Bat Ye”or: Yes, it started with France, between France and Libya with Colonel Gadaffi, and first of all it started a long time in the French surrounding of General de Gaulle. There were pressures brought onto him to open to the Muslim world, and that meant to cool its relations with Israel, which were very friendly at this time. So it was one or the other. So we see this policy already put in place by General de Gaulle, but General de Gaulle, in the construction of Europe, France was small, it was one element. So General de Gaulle tried to bring Germany into the scheme. It was the two motors of Europe at this time. Europe was represented, the European Community was represented by six countries and then by nine countries, but Germany and France were the important and they imposed on the other countries which were Belgium, Luxembourg, small countries and Italy; they imposed the vision of Eurabia which according to the arrangements to the agreement between the European Community and Arabic countries, would be based on a European policy different from America, which will bring Europe as a counterweight to America and American policy, and a hostile policy towards Israel. It means that the Europeans will recognise the existence of the Palestinian people, that it will recognise the PLO and allow them to open representations in the European capitals; it will recognise Arafat as the sole legitimate representative of the PLO, and it will work for the legitimisation of the PLO and its view. It is not only political, the organisation of the Islamic Conference and the Arabic have made the point of supporting the PLO against Israel; a cardinal point for economic arrangements and markets with Europe. Whoever would support the PLO would obtain tremendous petrodollar market. It was the PLO which would open the door of Europe towards the Arab world.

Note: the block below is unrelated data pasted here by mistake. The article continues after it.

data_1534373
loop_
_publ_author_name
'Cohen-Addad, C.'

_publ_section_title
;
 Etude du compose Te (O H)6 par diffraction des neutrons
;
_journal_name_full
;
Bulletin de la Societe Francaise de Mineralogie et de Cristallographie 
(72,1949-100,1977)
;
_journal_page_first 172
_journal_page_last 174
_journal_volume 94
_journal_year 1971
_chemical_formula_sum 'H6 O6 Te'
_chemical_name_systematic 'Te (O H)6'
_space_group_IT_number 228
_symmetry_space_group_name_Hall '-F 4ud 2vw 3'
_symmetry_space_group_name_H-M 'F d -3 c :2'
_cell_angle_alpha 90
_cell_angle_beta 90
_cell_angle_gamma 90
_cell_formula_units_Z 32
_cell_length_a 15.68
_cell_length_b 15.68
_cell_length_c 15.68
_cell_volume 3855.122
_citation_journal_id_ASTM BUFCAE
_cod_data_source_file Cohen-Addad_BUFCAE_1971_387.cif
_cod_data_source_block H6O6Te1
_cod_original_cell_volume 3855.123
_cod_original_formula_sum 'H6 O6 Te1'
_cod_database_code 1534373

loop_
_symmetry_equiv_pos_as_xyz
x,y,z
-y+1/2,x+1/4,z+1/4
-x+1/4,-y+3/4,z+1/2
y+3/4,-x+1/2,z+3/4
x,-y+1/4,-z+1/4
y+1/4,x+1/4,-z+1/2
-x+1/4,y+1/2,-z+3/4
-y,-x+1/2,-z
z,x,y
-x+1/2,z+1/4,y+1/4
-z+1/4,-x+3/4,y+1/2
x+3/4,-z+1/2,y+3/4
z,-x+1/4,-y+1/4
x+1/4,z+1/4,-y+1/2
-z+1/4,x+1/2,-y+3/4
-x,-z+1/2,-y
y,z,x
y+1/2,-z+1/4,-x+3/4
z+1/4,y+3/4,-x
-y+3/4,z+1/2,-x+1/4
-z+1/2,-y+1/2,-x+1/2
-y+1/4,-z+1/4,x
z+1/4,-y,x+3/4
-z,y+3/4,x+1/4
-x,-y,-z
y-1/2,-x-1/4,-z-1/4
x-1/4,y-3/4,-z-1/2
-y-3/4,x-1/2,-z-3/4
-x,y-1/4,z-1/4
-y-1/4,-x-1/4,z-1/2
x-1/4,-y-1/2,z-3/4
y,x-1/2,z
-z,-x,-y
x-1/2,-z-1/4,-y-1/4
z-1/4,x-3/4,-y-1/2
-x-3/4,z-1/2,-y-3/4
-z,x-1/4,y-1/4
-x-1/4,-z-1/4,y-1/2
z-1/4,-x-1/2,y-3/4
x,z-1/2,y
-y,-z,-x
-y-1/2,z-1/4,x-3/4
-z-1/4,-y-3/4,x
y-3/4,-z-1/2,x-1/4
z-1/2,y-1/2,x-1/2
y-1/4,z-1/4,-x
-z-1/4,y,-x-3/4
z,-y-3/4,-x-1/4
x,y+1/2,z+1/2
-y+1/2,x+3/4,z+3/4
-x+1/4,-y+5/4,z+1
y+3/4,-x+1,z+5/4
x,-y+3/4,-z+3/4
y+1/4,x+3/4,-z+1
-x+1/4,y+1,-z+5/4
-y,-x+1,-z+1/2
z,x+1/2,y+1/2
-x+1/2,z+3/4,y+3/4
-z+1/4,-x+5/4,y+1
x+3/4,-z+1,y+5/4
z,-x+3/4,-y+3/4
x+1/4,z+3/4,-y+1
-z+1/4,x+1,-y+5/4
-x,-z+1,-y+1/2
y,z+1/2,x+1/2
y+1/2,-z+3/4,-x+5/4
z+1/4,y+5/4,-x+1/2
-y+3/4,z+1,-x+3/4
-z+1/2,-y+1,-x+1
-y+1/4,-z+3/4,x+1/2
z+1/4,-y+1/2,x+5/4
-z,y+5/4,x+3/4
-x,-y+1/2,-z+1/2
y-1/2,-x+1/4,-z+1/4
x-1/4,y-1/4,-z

Stephen Crittenden: I can imagine a lot of our listeners immediately saying Bat Ye”or’s concern, her opposition to Eurabia has less to do with her feelings about it being bad for Europe than it has to do with her pro-Israeli position.
Bat Ye”or: Well I don’t think so, because people who would say that do not understand the position of Israel in the context of Europe. For instance, I consider Europe built on a Biblical moral, and it is a Judeo-Christian civilisation, which has of course also integrated the rational Greek mind, the Roman also, the Hellenistic past. But in fact European civilisation is basically a Biblical civilisation.
Stephen Crittenden: But hasn’t there always been a Muslim presence in Europe? And isn’t that part of Europe’s history as well?
Bat Ye”or: Yes, of course. But this Muslim presence was brought by the jihad and by the imposition of the law of dhimmitude to Jews and Christians which deny totally two very important elements: the freedom of man and the equality of man.
Stephen Crittenden: But isn’t it true that Europe’s current Muslim minority, the Turks in Germany, the Arabs in France for example, the Pakistanis in Britain, have not come there because of Jihad, they”ve come there because they belong to former colonies, they”ve come there because these are countries that want cheap labour, and they”ve come there most interestingly, because Islam doesn’t work in their own countries.
Bat Ye”or: This is true that after the colonisation, there was great Muslim immigration into Europe, but this immigration entered into a certain policy that was accepted by the European countries from the early “˜60s, and this policy was the vision of Arabia, and this is based on facts and on texts which I am publishing in my book.
Read it all. Then read it all again.